Twitter may have had a record 20 million tweets about the election on Tuesday, but there are some problems in paradise today for the social media service.
Many Twitter users received an email notification from Twitter asking them to reset their passwords after an unknown website or online service compromised the accounts of many users. A few high-profiled accounts, including TechCrunch's, were affected.
Once users reset their passwords, naturally, they took to the Twitterverse to complain about having to do it.
"We're committed to keeping Twitter a safe and open community. As part of that commitment, in instances when we believe an account may have been compromised, we reset the password and send an email letting the account owner know this has happened along with information about creating a new password. This is a routine part of our processes to protect our users," Twitter said in a statement on its blog.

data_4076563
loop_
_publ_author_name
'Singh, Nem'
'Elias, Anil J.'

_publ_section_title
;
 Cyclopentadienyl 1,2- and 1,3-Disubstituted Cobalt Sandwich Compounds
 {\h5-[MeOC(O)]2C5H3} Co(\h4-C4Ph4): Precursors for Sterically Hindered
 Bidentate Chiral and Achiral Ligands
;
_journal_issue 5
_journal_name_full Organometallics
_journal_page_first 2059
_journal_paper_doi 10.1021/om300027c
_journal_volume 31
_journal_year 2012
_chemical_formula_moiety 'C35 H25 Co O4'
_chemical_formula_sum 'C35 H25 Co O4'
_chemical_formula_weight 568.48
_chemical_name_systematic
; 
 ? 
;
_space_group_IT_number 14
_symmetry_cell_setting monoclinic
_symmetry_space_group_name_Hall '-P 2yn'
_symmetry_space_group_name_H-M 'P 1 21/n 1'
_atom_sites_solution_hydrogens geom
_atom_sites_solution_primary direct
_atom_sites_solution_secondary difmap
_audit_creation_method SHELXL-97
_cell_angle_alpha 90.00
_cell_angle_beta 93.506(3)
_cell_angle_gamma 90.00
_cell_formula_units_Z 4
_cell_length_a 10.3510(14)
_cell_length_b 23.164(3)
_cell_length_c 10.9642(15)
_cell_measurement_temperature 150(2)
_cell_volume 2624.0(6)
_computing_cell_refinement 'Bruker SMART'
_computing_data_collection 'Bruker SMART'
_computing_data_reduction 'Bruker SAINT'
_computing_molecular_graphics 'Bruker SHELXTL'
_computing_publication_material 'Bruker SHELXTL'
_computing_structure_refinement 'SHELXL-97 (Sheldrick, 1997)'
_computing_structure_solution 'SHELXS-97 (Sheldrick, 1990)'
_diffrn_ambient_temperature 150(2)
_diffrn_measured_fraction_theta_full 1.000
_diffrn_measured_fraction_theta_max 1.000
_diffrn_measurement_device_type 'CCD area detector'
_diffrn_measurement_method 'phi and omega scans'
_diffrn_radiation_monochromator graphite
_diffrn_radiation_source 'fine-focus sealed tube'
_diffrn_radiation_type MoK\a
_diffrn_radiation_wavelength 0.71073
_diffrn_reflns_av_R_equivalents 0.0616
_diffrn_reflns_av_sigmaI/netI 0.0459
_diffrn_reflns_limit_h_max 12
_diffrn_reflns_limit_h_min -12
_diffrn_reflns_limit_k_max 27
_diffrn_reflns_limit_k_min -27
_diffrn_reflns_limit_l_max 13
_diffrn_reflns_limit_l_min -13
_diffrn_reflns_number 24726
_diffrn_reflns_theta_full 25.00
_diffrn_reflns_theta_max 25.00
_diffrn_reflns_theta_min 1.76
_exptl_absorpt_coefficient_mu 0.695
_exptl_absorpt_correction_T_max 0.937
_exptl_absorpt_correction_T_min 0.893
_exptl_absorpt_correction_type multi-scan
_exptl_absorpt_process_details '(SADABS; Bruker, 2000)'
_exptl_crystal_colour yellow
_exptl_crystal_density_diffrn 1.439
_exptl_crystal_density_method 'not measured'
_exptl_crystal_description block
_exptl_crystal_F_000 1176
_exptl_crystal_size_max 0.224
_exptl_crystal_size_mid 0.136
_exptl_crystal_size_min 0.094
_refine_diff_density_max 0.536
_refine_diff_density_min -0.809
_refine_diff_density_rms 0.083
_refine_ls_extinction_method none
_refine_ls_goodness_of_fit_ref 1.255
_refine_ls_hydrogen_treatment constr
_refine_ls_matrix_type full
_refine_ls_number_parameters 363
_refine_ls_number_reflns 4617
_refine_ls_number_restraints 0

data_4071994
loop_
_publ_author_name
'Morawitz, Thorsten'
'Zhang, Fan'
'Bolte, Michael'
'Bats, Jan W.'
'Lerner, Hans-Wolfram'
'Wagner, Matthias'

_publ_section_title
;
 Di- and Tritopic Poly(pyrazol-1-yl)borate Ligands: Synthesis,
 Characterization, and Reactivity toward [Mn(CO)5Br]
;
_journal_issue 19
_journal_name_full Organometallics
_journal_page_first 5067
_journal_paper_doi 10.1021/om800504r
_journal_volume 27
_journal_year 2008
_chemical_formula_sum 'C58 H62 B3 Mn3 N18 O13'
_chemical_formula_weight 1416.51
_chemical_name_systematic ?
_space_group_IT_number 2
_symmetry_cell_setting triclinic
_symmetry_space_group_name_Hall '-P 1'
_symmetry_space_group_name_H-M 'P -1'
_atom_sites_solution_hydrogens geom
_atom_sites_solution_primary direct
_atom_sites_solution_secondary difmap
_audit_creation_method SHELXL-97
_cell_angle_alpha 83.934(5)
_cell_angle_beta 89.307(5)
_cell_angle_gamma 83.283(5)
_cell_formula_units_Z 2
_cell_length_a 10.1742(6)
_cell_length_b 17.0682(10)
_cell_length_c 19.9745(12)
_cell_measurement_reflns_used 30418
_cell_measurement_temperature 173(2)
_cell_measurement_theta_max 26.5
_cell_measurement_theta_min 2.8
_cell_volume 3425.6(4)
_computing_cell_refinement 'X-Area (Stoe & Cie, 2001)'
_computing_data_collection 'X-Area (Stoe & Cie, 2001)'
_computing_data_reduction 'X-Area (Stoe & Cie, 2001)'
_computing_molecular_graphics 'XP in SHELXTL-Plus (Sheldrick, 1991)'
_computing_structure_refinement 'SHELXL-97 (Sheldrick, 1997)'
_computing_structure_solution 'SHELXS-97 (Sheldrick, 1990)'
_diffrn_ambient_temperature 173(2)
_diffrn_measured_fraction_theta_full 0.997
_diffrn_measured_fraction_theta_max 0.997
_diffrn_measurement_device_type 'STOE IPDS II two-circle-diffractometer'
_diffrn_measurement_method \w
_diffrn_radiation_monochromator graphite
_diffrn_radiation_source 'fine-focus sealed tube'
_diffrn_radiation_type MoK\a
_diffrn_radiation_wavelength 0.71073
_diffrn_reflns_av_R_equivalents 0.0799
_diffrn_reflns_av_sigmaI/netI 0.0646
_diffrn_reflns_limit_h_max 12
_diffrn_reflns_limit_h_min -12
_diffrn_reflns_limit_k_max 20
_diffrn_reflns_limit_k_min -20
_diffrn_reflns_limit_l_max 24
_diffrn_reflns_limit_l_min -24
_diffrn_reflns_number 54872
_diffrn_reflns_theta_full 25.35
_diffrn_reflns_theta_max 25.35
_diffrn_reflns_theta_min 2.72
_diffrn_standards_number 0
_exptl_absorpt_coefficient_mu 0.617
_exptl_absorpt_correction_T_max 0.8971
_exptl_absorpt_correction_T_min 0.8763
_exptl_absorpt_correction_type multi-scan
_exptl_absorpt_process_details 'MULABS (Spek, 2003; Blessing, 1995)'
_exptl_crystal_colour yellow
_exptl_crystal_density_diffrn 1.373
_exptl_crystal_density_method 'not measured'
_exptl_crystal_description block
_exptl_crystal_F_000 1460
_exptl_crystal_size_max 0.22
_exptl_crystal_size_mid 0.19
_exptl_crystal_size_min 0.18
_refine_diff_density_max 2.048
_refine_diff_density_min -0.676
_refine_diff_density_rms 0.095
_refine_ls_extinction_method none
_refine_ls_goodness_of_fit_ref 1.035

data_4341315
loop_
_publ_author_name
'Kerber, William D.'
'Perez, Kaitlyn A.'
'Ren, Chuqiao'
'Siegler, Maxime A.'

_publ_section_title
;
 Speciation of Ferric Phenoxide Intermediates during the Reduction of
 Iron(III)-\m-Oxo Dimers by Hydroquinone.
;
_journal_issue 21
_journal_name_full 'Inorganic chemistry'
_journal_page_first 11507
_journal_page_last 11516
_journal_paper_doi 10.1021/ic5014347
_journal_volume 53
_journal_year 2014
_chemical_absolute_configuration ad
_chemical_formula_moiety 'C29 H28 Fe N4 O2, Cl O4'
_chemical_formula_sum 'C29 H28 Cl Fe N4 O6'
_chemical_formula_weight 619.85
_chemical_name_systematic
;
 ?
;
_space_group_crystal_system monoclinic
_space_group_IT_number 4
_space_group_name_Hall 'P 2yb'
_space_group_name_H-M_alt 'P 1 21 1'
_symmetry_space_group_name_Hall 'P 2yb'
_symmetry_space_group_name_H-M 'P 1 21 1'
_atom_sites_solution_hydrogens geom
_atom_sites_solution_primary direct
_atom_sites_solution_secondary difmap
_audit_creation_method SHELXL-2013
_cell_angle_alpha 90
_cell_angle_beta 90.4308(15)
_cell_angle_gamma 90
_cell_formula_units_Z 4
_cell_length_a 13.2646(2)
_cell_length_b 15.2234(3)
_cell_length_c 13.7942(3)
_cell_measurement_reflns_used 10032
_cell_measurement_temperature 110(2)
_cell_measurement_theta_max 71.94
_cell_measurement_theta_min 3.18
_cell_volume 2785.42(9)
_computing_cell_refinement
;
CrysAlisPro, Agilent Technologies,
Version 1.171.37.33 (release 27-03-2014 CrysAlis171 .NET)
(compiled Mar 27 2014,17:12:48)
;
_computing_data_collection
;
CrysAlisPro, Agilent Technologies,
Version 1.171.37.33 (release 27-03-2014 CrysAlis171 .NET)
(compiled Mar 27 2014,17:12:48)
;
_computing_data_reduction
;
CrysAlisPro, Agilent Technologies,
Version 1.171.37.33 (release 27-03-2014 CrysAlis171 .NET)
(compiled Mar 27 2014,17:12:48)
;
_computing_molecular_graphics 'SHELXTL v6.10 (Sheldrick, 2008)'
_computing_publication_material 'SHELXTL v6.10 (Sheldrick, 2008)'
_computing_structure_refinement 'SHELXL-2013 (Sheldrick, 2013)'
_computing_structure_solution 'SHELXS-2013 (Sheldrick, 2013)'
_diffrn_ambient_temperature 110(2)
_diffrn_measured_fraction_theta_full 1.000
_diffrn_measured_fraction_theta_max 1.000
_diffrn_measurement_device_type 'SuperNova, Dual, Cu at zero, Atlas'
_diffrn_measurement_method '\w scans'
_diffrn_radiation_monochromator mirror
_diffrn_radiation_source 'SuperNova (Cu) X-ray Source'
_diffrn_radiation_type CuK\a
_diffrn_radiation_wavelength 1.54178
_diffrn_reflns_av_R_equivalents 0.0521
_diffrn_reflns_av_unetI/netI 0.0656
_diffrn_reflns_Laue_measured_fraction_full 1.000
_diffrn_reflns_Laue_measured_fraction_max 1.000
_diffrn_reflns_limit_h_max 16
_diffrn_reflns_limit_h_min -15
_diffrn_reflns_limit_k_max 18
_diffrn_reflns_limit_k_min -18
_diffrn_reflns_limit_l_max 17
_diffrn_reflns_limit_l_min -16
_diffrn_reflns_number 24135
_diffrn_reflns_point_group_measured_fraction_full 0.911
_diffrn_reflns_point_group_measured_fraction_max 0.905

Twitter, however, admitted that it reset more passwords than it should have. "In this case, we unintentionally reset passwords of a larger number of accounts, beyond those that we believed to have been compromised. We apologize for any inconvenience or confusion this may have caused," the company said.
Twitter also encouraged users to read about how to protect their accounts and make their passwords secure. To reset your password, Twitter recommends users type in the link into your browser to reset your password. Often, hackers can access your password by tracing the original link from the notification.
Many argue that Twitter, like Google, should implement stronger security, including two-factor authentication, which, if enabled, forces users to type in two passwords. "We've certainly explored two-factor authentication among other security measures, and we continue to introduce features, such as https, to help users keep their accounts secure," Twitter told TechCrunch.
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